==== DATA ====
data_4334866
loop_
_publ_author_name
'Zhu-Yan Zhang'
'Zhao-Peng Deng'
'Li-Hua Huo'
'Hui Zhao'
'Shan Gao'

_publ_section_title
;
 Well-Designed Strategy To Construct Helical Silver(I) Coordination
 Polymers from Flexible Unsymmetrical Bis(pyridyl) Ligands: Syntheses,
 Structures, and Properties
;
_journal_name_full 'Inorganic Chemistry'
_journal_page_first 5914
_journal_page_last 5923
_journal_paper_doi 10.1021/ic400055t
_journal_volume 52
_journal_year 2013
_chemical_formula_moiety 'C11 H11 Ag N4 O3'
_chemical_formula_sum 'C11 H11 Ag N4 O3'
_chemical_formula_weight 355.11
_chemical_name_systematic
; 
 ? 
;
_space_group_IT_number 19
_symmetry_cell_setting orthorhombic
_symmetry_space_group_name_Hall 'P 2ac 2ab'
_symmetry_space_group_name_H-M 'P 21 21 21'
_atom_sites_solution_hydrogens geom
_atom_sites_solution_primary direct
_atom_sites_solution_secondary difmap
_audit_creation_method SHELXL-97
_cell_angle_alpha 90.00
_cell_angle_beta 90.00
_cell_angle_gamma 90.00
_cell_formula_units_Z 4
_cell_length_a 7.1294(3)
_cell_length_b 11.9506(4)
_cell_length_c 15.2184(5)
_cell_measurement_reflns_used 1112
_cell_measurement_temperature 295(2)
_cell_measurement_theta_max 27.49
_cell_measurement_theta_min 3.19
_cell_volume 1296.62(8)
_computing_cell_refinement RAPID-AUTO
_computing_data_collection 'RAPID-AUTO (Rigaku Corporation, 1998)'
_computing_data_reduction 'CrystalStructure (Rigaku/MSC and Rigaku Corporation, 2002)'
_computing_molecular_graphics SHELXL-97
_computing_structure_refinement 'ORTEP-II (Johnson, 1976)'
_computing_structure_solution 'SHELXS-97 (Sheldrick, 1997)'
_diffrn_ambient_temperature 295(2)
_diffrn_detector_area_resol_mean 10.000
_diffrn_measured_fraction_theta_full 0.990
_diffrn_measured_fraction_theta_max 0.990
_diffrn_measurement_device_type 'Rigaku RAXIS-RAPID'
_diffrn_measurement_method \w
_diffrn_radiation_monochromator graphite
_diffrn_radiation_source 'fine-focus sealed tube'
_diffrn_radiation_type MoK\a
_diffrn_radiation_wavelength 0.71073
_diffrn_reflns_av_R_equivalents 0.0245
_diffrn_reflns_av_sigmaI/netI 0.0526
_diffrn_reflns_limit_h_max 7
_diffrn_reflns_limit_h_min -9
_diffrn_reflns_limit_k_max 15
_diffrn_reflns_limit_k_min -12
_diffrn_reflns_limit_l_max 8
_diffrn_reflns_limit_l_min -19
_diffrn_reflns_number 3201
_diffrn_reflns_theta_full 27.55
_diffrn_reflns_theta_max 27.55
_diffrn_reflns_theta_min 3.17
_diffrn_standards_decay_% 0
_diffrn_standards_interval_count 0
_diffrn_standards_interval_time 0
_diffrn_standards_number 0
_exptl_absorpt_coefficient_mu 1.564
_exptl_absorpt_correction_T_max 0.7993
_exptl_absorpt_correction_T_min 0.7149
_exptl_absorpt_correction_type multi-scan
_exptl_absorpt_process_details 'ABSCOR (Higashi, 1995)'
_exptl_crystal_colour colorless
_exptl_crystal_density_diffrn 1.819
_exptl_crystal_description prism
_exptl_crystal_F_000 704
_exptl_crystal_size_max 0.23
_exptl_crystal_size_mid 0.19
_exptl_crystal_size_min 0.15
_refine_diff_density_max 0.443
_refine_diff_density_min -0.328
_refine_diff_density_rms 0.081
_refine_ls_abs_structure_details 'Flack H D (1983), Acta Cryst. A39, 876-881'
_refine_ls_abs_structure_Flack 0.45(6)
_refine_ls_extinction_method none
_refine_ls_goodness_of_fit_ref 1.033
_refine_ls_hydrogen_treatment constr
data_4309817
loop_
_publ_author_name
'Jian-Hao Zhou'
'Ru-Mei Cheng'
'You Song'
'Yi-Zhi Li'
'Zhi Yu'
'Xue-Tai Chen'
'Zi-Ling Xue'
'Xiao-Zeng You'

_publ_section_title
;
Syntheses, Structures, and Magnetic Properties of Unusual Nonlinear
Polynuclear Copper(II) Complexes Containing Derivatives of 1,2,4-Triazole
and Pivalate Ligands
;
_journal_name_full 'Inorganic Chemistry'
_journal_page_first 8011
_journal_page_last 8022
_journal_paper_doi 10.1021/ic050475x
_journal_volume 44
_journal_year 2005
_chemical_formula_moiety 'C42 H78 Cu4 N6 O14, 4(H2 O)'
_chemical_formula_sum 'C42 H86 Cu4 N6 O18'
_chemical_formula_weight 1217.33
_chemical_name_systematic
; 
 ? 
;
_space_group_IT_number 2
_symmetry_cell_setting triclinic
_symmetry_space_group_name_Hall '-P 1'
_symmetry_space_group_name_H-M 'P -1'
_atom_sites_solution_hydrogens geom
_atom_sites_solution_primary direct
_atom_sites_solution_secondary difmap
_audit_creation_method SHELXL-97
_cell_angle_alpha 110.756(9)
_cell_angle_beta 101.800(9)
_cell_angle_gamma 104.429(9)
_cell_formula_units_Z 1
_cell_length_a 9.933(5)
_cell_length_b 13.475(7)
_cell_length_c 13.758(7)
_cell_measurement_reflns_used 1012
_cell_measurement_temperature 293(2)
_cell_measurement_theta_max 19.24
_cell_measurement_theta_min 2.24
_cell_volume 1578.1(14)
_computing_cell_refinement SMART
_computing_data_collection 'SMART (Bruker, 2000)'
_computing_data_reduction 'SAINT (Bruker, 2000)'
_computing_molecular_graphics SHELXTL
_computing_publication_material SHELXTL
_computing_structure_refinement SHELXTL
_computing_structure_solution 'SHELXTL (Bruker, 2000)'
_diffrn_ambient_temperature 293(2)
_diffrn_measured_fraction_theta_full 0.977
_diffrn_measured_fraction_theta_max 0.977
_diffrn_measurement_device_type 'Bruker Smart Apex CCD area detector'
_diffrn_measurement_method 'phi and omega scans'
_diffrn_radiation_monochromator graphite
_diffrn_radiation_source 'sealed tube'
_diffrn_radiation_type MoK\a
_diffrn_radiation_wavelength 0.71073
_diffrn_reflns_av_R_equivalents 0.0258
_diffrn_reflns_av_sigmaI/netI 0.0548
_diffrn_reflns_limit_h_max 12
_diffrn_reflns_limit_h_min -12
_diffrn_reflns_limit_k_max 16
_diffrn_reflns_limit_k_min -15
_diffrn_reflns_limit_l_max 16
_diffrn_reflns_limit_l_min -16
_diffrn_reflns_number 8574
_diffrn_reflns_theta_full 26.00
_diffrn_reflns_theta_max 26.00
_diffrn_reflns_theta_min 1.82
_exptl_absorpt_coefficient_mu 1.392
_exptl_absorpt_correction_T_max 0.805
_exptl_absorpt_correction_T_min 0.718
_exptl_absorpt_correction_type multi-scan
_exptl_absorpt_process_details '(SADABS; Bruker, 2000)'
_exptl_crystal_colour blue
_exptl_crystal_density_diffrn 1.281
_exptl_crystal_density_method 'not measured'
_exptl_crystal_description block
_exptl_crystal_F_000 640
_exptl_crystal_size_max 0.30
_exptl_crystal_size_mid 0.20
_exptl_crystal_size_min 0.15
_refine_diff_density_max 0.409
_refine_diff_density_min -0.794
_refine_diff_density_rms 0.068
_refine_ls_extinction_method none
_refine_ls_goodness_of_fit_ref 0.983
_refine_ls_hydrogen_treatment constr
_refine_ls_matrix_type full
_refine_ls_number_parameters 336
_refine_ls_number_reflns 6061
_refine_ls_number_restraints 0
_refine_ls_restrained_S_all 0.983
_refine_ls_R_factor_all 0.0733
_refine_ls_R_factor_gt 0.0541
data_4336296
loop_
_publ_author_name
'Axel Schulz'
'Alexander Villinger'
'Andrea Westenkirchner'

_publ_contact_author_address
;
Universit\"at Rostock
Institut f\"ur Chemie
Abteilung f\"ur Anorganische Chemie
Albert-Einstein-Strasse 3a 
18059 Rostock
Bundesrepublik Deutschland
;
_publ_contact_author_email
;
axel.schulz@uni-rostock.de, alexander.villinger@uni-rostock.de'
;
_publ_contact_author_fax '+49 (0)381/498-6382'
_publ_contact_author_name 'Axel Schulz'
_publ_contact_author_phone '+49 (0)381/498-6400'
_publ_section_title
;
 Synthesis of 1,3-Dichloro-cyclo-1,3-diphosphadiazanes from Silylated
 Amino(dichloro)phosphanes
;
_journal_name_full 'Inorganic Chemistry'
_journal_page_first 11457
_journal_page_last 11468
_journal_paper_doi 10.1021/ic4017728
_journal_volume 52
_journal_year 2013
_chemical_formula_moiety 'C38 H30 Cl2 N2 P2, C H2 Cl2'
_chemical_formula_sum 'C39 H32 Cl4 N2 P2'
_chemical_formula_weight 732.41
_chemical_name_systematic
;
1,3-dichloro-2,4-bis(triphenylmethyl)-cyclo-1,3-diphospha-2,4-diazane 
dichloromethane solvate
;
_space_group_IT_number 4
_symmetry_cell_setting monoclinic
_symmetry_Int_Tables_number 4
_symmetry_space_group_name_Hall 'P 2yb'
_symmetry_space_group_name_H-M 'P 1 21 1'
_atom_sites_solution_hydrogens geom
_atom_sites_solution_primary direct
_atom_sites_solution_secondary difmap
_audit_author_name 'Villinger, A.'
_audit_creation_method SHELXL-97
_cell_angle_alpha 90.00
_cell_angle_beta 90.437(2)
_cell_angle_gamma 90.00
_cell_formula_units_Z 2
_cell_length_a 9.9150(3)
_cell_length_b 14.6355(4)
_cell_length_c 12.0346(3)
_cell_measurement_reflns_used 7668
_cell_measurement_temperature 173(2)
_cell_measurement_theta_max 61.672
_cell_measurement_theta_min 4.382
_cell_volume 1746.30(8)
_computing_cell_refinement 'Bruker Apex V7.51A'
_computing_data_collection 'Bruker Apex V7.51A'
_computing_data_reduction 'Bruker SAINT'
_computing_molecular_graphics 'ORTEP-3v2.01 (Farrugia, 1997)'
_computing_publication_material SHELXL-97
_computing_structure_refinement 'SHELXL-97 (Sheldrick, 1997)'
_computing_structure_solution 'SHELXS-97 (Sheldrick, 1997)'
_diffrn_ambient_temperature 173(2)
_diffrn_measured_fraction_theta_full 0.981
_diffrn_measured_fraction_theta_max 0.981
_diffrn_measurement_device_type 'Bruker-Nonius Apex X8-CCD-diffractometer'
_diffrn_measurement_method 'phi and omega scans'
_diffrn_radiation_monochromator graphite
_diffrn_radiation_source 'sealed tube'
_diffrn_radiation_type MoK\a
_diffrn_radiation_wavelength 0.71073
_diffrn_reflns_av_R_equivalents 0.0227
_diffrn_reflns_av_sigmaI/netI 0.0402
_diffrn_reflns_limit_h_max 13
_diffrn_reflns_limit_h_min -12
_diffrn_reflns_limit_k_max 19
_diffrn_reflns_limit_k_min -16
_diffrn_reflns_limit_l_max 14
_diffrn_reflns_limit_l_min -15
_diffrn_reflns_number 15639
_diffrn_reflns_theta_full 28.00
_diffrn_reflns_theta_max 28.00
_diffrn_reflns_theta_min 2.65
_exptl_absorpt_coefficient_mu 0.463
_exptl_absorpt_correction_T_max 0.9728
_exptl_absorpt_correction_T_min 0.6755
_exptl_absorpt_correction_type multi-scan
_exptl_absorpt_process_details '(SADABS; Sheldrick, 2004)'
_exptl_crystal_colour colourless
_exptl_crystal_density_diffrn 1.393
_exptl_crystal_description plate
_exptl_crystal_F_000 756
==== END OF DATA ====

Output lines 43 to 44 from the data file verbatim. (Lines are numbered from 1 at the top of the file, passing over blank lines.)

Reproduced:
_cell_measurement_reflns_used 1112
_cell_measurement_temperature 295(2)